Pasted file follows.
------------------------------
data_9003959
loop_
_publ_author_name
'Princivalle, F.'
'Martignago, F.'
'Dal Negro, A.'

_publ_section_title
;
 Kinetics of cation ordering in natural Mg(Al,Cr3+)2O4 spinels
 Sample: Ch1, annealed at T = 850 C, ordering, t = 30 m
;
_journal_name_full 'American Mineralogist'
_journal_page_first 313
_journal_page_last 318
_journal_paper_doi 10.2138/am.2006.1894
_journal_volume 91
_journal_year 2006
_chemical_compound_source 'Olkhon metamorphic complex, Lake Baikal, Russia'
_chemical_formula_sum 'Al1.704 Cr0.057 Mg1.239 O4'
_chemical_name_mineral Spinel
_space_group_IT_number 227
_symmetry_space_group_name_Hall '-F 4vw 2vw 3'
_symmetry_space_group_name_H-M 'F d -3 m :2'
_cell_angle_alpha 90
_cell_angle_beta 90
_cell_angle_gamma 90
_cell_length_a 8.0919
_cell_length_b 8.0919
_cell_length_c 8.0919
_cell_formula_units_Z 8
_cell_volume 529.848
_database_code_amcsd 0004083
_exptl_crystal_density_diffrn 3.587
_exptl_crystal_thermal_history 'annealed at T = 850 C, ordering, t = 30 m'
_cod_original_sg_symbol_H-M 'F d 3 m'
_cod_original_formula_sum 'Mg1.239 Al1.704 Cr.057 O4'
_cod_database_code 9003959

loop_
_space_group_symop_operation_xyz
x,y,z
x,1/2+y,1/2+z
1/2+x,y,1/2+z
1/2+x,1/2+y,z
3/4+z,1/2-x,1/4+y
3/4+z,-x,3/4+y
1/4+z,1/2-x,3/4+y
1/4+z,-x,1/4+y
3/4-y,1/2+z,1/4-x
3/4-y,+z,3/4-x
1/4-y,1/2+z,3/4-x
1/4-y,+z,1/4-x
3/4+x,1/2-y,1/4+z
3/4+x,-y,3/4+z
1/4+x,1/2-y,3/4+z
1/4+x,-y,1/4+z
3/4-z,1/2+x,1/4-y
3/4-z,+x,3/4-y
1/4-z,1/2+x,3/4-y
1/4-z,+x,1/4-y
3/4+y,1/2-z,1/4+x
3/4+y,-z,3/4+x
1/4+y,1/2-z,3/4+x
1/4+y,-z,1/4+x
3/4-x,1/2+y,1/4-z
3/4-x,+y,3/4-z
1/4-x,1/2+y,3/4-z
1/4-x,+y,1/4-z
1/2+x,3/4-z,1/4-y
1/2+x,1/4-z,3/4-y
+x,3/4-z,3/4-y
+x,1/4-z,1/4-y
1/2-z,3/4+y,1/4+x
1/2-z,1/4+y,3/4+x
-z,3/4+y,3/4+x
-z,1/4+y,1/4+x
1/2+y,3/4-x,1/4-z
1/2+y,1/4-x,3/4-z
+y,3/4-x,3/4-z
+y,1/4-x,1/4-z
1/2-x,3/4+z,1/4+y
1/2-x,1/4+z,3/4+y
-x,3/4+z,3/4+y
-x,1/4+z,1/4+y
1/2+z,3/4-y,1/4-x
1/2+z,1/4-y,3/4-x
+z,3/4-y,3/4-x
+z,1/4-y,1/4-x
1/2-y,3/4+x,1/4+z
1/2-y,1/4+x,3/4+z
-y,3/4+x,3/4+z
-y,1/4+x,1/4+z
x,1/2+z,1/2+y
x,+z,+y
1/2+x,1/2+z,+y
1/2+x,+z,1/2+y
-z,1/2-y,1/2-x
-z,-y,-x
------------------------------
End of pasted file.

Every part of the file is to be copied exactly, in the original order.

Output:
data_9003959
loop_
_publ_author_name
'Princivalle, F.'
'Martignago, F.'
'Dal Negro, A.'

_publ_section_title
;
 Kinetics of cation ordering in natural Mg(Al,Cr3+)2O4 spinels
 Sample: Ch1, annealed at T = 850 C, ordering, t = 30 m
;
_journal_name_full 'American Mineralogist'
_journal_page_first 313
_journal_page_last 318
_journal_paper_doi 10.2138/am.2006.1894
_journal_volume 91
_journal_year 2006
_chemical_compound_source 'Olkhon metamorphic complex, Lake Baikal, Russia'
_chemical_formula_sum 'Al1.704 Cr0.057 Mg1.239 O4'
_chemical_name_mineral Spinel
_space_group_IT_number 227
_symmetry_space_group_name_Hall '-F 4vw 2vw 3'
_symmetry_space_group_name_H-M 'F d -3 m :2'
_cell_angle_alpha 90
_cell_angle_beta 90
_cell_angle_gamma 90
_cell_length_a 8.0919
_cell_length_b 8.0919
_cell_length_c 8.0919
_cell_formula_units_Z 8
_cell_volume 529.848
_database_code_amcsd 0004083
_exptl_crystal_density_diffrn 3.587
_exptl_crystal_thermal_history 'annealed at T = 850 C, ordering, t = 30 m'
_cod_original_sg_symbol_H-M 'F d 3 m'
_cod_original_formula_sum 'Mg1.239 Al1.704 Cr.057 O4'
_cod_database_code 9003959

loop_
_space_group_symop_operation_xyz
x,y,z
x,1/2+y,1/2+z
1/2+x,y,1/2+z
1/2+x,1/2+y,z
3/4+z,1/2-x,1/4+y
3/4+z,-x,3/4+y
1/4+z,1/2-x,3/4+y
1/4+z,-x,1/4+y
3/4-y,1/2+z,1/4-x
3/4-y,+z,3/4-x
1/4-y,1/2+z,3/4-x
1/4-y,+z,1/4-x
3/4+x,1/2-y,1/4+z
3/4+x,-y,3/4+z
1/4+x,1/2-y,3/4+z
1/4+x,-y,1/4+z
3/4-z,1/2+x,1/4-y
3/4-z,+x,3/4-y
1/4-z,1/2+x,3/4-y
1/4-z,+x,1/4-y
3/4+y,1/2-z,1/4+x
3/4+y,-z,3/4+x
1/4+y,1/2-z,3/4+x
1/4+y,-z,1/4+x
3/4-x,1/2+y,1/4-z
3/4-x,+y,3/4-z
1/4-x,1/2+y,3/4-z
1/4-x,+y,1/4-z
1/2+x,3/4-z,1/4-y
1/2+x,1/4-z,3/4-y
+x,3/4-z,3/4-y
+x,1/4-z,1/4-y
1/2-z,3/4+y,1/4+x
1/2-z,1/4+y,3/4+x
-z,3/4+y,3/4+x
-z,1/4+y,1/4+x
1/2+y,3/4-x,1/4-z
1/2+y,1/4-x,3/4-z
+y,3/4-x,3/4-z
+y,1/4-x,1/4-z
1/2-x,3/4+z,1/4+y
1/2-x,1/4+z,3/4+y
-x,3/4+z,3/4+y
-x,1/4+z,1/4+y
1/2+z,3/4-y,1/4-x
1/2+z,1/4-y,3/4-x
+z,3/4-y,3/4-x
+z,1/4-y,1/4-x
1/2-y,3/4+x,1/4+z
1/2-y,1/4+x,3/4+z
-y,3/4+x,3/4+z
-y,1/4+x,1/4+z
x,1/2+z,1/2+y
x,+z,+y
1/2+x,1/2+z,+y
1/2+x,+z,1/2+y
-z,1/2-y,1/2-x
-z,-y,-x